I spent part of the morning watching the European Parliament debate on the UK referendum result. I was impressed by the warmth of goodwill expressed towards Britain despite the brexit vote. Nigel Farrage behaved with disgraceful contempt and discourtesy towards other MEPs and the Assembly, and he was booed. Commission President Jean-Claude Juncker didn't hold back, openly calling him a lair, just for the record. It is disturbing to think Farrage was elected to the European Parliament, that he has attended and taken his MEP's financial entitlement for such a long time.
Today's news has also raised concern over the disturbing increase in the number of hate crimes against immigrants, people of other faiths and ethnic minorities in recent months. A certain section of disaffected people are scapegoating others on the basis of appearance. Inflammatory rhetoric during the referendum debate seems to have contrived to embolden people to voice resentment by verbal and physical attacks on others.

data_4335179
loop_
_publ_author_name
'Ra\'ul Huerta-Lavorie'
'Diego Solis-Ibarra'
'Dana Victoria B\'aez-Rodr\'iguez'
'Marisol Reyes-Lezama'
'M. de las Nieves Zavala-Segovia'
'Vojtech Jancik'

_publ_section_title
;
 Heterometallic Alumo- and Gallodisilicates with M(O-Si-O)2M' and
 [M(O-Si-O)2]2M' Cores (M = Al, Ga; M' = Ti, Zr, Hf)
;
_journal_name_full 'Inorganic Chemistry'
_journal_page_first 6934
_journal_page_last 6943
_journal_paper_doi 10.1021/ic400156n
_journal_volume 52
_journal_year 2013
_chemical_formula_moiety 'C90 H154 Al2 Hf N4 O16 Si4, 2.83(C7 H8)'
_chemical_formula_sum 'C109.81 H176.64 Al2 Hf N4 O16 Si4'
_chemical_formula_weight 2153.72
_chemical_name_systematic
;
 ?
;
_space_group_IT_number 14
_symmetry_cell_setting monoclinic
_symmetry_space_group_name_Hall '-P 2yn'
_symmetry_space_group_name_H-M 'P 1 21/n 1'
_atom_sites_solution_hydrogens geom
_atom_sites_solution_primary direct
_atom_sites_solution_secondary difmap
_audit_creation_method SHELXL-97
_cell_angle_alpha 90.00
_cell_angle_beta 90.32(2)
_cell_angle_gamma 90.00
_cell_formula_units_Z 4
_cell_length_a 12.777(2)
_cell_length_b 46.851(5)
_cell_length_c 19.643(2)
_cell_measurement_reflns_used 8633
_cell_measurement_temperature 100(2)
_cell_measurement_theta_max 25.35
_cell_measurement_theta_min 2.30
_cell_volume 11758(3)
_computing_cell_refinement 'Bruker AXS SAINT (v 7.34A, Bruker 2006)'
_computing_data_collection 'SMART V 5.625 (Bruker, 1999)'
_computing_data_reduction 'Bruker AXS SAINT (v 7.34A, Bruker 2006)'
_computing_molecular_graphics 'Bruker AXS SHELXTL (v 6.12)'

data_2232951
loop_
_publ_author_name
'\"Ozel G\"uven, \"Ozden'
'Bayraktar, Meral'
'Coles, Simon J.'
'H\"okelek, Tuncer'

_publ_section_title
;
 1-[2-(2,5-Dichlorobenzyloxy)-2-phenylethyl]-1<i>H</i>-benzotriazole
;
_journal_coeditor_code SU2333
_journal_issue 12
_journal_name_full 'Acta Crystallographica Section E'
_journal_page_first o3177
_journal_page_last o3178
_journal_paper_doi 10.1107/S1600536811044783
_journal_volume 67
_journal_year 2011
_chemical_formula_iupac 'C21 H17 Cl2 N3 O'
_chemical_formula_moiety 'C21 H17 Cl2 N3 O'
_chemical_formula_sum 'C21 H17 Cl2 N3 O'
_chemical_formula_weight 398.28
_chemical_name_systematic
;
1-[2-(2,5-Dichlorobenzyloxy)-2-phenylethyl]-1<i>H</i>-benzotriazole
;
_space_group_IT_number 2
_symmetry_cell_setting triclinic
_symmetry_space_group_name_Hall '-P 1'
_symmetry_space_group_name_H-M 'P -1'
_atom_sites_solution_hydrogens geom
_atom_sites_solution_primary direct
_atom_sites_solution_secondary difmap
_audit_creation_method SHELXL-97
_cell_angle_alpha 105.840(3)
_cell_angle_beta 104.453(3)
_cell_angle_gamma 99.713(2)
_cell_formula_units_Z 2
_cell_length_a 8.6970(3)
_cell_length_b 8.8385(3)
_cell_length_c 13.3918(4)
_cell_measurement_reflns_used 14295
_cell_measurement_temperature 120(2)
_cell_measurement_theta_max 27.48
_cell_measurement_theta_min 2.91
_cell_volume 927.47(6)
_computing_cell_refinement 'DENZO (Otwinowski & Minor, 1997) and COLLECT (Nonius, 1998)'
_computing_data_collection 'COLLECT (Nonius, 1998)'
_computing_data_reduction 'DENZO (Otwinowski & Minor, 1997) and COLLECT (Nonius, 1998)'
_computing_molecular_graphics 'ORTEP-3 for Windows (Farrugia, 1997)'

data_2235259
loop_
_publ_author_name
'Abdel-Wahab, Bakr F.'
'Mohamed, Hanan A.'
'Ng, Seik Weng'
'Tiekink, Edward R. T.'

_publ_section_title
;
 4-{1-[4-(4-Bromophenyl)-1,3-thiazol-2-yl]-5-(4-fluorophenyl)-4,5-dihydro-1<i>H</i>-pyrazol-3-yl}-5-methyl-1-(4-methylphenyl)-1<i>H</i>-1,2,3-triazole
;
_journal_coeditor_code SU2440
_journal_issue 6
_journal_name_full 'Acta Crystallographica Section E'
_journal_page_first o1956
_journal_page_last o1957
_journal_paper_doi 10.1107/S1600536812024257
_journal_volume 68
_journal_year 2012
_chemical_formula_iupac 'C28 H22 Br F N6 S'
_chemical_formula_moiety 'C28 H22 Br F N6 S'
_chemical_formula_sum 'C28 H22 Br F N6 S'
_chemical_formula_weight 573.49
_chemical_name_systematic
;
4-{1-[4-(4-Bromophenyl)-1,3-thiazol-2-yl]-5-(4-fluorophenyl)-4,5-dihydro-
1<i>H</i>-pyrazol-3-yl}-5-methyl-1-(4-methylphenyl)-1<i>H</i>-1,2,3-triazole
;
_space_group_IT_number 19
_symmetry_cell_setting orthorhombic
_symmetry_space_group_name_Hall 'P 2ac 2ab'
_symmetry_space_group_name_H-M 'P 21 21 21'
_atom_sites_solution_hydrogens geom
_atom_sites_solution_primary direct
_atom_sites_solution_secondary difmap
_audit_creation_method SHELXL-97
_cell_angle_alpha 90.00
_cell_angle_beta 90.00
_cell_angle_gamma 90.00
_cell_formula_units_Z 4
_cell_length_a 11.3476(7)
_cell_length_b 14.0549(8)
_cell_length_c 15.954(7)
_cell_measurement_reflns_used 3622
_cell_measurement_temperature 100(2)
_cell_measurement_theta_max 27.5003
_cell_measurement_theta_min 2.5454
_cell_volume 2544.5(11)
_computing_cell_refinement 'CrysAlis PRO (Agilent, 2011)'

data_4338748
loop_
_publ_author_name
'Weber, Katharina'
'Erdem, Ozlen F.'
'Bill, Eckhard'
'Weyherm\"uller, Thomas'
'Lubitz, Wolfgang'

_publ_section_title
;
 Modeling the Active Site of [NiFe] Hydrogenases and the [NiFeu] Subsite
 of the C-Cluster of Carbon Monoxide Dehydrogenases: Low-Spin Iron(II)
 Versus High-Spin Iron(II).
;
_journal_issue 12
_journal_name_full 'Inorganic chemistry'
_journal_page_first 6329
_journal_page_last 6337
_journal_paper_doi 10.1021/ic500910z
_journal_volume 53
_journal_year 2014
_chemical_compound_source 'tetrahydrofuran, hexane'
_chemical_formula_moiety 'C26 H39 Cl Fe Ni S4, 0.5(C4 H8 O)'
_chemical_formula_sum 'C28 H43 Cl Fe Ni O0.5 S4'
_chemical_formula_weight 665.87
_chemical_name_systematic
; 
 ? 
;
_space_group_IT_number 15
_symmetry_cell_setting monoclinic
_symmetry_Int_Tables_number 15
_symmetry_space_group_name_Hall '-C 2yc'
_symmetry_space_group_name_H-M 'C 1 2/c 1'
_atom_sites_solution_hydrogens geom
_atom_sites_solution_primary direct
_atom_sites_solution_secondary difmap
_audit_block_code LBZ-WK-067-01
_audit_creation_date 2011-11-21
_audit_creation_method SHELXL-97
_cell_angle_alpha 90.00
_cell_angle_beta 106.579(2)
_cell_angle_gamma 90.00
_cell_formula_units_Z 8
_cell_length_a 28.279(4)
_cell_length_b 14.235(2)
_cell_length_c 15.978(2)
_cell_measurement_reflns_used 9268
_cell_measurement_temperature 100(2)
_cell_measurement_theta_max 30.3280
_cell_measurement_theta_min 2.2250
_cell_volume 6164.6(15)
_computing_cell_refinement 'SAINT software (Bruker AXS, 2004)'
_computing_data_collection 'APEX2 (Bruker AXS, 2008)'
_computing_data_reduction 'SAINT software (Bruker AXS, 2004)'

It's like a re-run of the seventies and eighties all over again, and I worry that there'll be outbreaks of racially driven civil disorder, unless politicians get a grip on themselves and focus attention on this issue as a major post referendum priority. Now that everyone has tasted a little fear and uncertainty at the outcome of such a divisive decision, it's going to be a lot harder to restore calm and social harmony. Without calm and social harmony, there is no basis for any new policy effort or economic initiative, as these things rely on a bedrock of stability - not just in prosperous areas, but all over the country. I hope that those entering into political leadership contests in coming weeks are aware of the dire need to address this promptly. It's what national survival depends upon.